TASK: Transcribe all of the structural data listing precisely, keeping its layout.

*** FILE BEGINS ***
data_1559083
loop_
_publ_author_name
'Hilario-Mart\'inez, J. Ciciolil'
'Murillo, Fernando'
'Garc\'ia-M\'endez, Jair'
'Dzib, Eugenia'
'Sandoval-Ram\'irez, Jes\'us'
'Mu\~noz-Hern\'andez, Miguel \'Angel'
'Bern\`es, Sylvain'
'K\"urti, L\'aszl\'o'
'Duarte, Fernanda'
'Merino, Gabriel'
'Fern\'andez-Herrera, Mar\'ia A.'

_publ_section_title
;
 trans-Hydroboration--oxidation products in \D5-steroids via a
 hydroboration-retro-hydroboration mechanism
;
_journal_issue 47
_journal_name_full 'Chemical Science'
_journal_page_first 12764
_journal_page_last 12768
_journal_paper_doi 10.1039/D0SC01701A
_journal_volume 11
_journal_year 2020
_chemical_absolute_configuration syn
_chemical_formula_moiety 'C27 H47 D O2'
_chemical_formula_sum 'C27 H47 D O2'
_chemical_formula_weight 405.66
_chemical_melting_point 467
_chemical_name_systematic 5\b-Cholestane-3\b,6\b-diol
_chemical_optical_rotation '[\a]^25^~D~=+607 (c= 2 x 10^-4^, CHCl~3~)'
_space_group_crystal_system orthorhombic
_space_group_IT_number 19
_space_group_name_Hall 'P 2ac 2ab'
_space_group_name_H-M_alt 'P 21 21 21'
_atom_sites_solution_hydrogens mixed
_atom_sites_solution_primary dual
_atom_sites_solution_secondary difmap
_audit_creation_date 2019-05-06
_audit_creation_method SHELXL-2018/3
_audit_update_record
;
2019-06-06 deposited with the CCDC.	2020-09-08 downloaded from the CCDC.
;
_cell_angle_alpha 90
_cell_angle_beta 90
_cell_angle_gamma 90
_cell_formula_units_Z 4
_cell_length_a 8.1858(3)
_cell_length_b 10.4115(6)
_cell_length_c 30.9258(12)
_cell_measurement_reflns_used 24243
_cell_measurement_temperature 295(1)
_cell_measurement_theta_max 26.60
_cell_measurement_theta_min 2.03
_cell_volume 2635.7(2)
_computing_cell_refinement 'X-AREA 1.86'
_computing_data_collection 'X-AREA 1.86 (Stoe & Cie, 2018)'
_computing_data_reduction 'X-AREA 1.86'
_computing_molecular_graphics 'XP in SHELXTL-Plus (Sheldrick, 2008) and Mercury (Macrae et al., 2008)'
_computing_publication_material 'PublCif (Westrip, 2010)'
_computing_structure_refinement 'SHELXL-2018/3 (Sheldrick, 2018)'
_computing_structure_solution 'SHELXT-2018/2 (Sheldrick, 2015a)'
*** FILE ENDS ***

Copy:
data_1559083
loop_
_publ_author_name
'Hilario-Mart\'inez, J. Ciciolil'
'Murillo, Fernando'
'Garc\'ia-M\'endez, Jair'
'Dzib, Eugenia'
'Sandoval-Ram\'irez, Jes\'us'
'Mu\~noz-Hern\'andez, Miguel \'Angel'
'Bern\`es, Sylvain'
'K\"urti, L\'aszl\'o'
'Duarte, Fernanda'
'Merino, Gabriel'
'Fern\'andez-Herrera, Mar\'ia A.'

_publ_section_title
;
 trans-Hydroboration--oxidation products in \D5-steroids via a
 hydroboration-retro-hydroboration mechanism
;
_journal_issue 47
_journal_name_full 'Chemical Science'
_journal_page_first 12764
_journal_page_last 12768
_journal_paper_doi 10.1039/D0SC01701A
_journal_volume 11
_journal_year 2020
_chemical_absolute_configuration syn
_chemical_formula_moiety 'C27 H47 D O2'
_chemical_formula_sum 'C27 H47 D O2'
_chemical_formula_weight 405.66
_chemical_melting_point 467
_chemical_name_systematic 5\b-Cholestane-3\b,6\b-diol
_chemical_optical_rotation '[\a]^25^~D~=+607 (c= 2 x 10^-4^, CHCl~3~)'
_space_group_crystal_system orthorhombic
_space_group_IT_number 19
_space_group_name_Hall 'P 2ac 2ab'
_space_group_name_H-M_alt 'P 21 21 21'
_atom_sites_solution_hydrogens mixed
_atom_sites_solution_primary dual
_atom_sites_solution_secondary difmap
_audit_creation_date 2019-05-06
_audit_creation_method SHELXL-2018/3
_audit_update_record
;
2019-06-06 deposited with the CCDC.	2020-09-08 downloaded from the CCDC.
;
_cell_angle_alpha 90
_cell_angle_beta 90
_cell_angle_gamma 90
_cell_formula_units_Z 4
_cell_length_a 8.1858(3)
_cell_length_b 10.4115(6)
_cell_length_c 30.9258(12)
_cell_measurement_reflns_used 24243
_cell_measurement_temperature 295(1)
_cell_measurement_theta_max 26.60
_cell_measurement_theta_min 2.03
_cell_volume 2635.7(2)
_computing_cell_refinement 'X-AREA 1.86'
_computing_data_collection 'X-AREA 1.86 (Stoe & Cie, 2018)'
_computing_data_reduction 'X-AREA 1.86'
_computing_molecular_graphics 'XP in SHELXTL-Plus (Sheldrick, 2008) and Mercury (Macrae et al., 2008)'
_computing_publication_material 'PublCif (Westrip, 2010)'
_computing_structure_refinement 'SHELXL-2018/3 (Sheldrick, 2018)'
_computing_structure_solution 'SHELXT-2018/2 (Sheldrick, 2015a)'